“I do not think that COVID-19 introduces a new relationship between humanity and ‘the environment.’ As blessed as we are to have books and other media that transmit knowledge and stretch temporality for us, we are still trapped within the span of an individual lifetime, and a limited perception of history. Even if pandemics happen throughout history, what appears to us in perception appears as a novelty, as a problem for thought, and it indeed has new variables each time. But even the name SARS-CoV-2 signals a repetition. SARS in the early 2000s attacked the lungs quickly, it was easy to spot and quarantine. SARS-CoV-2, which causes COVID-19, has learnt from that mistake and made itself harder to spot. It is not strictly alive, but nevertheless intelligent. Paleontologist Peter Ward takes a long perspective in The Medea Hypothesis, arguing that life on Earth is suicidal, and most extinctions on the planet were caused by microbes that desire to return to a microbial planetarity. In this hypothesis, animal desire to keep life going and reproduce is counterbalanced by microbial intelligence, which is synthetic and more technical than biological. This might be an ongoing process, even though we experience it as a novelty.
Regarding the wild and the domestic, there’s a great essay called ‘Robot Evolution’ by Emily Monosson that compares viruses to robots and highlights human anxiety around nonhuman replication. Viruses make a fitting template for robot design because they don’t have to be alive to self-replicate. While we perceive automation or ‘technologization’ as an increase in control, the more we automate, the more we do not know what’s going to come out of it:
But perhaps it is not the creation of new life that we fear, so much as the potential for unpredictable emergent behaviour.”Agosto Foundation :: Pandæmic Speculations
As humans on the only place in the universe known to have life, we should think of this task as one of cosmic importance.Op-Ed: With global heating, expect inferno seasons in the West – Los Angeles Times
Back in the 1960s and 1970s, a school of psychologists known as transactional analysts came up with a narrative approach to neurosis and personality disorders. The very simple version of the story is that they found that people with psychological problems were living out self-defeating scripts: narratives of which the patients themselves were not conscious, but which exerted a potent gravitational attraction on their interactions with other people. If the patients became conscious of the scripts they were acting out, the spell was broken and they could learn less dysfunctional ways of facing life. Transactional analysis fell out of favor once the pharmaceutical industry got its present stranglehold over the healing professions, but its findings remain telling testimony of the power of narrative to shape values and goals in its own image.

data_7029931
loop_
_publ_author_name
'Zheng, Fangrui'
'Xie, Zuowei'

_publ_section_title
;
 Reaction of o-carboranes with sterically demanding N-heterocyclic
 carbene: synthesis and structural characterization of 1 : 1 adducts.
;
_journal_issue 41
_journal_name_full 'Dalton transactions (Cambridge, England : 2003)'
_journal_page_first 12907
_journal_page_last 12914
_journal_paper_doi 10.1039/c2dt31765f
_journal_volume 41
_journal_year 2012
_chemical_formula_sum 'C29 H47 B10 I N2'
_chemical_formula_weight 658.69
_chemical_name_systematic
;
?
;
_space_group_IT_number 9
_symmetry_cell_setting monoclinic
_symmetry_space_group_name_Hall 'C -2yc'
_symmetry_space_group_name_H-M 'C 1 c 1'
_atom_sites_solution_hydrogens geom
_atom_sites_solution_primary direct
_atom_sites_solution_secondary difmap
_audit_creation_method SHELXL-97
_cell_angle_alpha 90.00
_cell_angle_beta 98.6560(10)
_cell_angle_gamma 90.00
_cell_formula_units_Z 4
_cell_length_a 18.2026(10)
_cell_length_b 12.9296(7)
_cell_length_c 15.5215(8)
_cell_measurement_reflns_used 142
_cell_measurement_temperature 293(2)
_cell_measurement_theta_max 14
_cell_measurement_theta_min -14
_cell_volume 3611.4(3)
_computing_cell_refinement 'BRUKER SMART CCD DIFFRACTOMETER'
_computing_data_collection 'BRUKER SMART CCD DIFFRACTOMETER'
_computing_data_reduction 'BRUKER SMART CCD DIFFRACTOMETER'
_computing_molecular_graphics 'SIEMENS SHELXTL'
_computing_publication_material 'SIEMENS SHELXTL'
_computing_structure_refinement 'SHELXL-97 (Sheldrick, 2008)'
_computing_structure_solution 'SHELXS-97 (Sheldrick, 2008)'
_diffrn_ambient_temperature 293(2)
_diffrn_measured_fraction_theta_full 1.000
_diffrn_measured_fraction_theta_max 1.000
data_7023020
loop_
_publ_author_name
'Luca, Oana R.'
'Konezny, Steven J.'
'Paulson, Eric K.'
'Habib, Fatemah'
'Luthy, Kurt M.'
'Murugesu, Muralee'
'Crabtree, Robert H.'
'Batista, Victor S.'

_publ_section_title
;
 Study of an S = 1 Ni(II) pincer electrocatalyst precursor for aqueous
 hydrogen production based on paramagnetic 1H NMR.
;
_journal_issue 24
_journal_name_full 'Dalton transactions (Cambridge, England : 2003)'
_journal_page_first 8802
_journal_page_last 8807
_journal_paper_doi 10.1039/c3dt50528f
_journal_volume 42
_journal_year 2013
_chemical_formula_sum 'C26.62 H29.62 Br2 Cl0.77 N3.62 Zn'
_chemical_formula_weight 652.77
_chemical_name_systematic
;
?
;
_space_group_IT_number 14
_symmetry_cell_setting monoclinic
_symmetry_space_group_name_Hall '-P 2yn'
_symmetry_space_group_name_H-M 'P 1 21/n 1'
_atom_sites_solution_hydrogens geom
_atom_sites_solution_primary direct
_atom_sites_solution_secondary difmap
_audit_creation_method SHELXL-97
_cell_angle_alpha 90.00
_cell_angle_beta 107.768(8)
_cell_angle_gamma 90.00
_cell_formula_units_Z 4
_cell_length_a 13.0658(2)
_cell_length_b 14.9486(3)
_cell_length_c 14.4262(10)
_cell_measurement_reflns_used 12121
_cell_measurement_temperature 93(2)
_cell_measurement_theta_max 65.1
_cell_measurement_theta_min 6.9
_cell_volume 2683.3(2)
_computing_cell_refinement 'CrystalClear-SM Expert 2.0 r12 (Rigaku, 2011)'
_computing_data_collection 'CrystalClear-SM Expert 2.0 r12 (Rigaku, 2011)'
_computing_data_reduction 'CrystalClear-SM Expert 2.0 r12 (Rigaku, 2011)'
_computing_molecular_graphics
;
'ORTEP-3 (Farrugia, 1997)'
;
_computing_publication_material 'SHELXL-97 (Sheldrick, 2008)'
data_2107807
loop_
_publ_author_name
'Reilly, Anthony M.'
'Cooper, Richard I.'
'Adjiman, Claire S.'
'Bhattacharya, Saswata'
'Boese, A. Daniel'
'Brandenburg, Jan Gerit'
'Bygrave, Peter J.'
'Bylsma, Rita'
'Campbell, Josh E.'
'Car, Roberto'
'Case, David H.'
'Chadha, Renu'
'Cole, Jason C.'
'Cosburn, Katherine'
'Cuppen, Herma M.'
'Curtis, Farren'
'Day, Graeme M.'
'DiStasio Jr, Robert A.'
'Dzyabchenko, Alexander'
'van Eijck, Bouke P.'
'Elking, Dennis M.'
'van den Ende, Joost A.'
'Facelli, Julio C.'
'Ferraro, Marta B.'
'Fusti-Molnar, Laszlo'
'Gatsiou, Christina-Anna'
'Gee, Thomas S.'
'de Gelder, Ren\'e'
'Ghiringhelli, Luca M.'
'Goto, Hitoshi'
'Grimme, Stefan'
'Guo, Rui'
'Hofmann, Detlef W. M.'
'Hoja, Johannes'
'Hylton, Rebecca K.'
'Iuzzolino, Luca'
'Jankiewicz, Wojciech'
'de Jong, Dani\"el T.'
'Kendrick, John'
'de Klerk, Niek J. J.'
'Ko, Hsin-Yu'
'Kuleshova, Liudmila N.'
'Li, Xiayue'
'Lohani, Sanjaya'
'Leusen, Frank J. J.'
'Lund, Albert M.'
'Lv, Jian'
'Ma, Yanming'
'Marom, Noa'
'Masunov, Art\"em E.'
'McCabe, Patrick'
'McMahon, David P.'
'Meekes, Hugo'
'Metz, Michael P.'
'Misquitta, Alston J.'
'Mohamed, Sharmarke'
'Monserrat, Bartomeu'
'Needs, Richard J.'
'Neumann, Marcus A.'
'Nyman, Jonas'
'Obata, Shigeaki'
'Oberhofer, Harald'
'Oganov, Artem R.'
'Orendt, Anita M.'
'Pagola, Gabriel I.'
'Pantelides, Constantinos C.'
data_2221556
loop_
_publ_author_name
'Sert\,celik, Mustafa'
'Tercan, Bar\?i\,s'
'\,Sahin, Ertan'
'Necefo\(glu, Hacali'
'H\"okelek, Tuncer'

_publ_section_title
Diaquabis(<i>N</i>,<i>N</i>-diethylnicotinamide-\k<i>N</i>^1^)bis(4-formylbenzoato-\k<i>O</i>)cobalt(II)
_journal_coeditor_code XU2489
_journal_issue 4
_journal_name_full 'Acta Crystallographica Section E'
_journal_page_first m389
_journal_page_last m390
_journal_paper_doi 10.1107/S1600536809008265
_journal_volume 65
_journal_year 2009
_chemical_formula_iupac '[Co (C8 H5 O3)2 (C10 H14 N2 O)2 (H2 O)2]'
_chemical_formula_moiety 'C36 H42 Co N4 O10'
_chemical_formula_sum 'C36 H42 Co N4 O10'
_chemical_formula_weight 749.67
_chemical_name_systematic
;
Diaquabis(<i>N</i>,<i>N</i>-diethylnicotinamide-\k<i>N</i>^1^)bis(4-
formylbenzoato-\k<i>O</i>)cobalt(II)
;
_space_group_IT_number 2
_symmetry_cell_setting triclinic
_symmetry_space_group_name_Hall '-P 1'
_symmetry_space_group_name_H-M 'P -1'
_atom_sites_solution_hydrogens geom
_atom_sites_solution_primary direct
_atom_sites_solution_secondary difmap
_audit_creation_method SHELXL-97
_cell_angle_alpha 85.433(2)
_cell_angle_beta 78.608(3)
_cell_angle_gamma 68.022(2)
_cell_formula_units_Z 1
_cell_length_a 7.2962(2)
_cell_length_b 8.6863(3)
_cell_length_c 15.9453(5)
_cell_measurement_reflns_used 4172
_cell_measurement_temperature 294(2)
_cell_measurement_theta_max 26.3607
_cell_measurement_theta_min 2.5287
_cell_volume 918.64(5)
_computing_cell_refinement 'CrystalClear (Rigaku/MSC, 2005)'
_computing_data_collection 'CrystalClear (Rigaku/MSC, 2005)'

The American Empire is failing and flailing. This is the spectacle of our time. The Western mainstream news media are either blind, ignorant or complicit in denying the historic collapse. Such media are indulging reckless fantasies of the US political class to distract from the potential internal implosion. Casting around for scapegoats to “explain” the deep inherent problems, the political class are using Russia and alleged Russian “interference” as a pretext.
World history has reached a foreboding cross-roads due to the collapsing of the American Empire. Can we navigate a safe path forward avoiding catastrophic war that often accompanies the demise of empires?
A lot, it seems, depends on ordinary American people becoming politically organized to challenge their dysfunctional system run by and for the elites. If the American people cannot hold their elites to account and break their corrupt rule, overhauling it with something more equitable and democratic, then the world is in peril of being plunged into total war. We can only but wish our American brothers and sisters solidarity and success.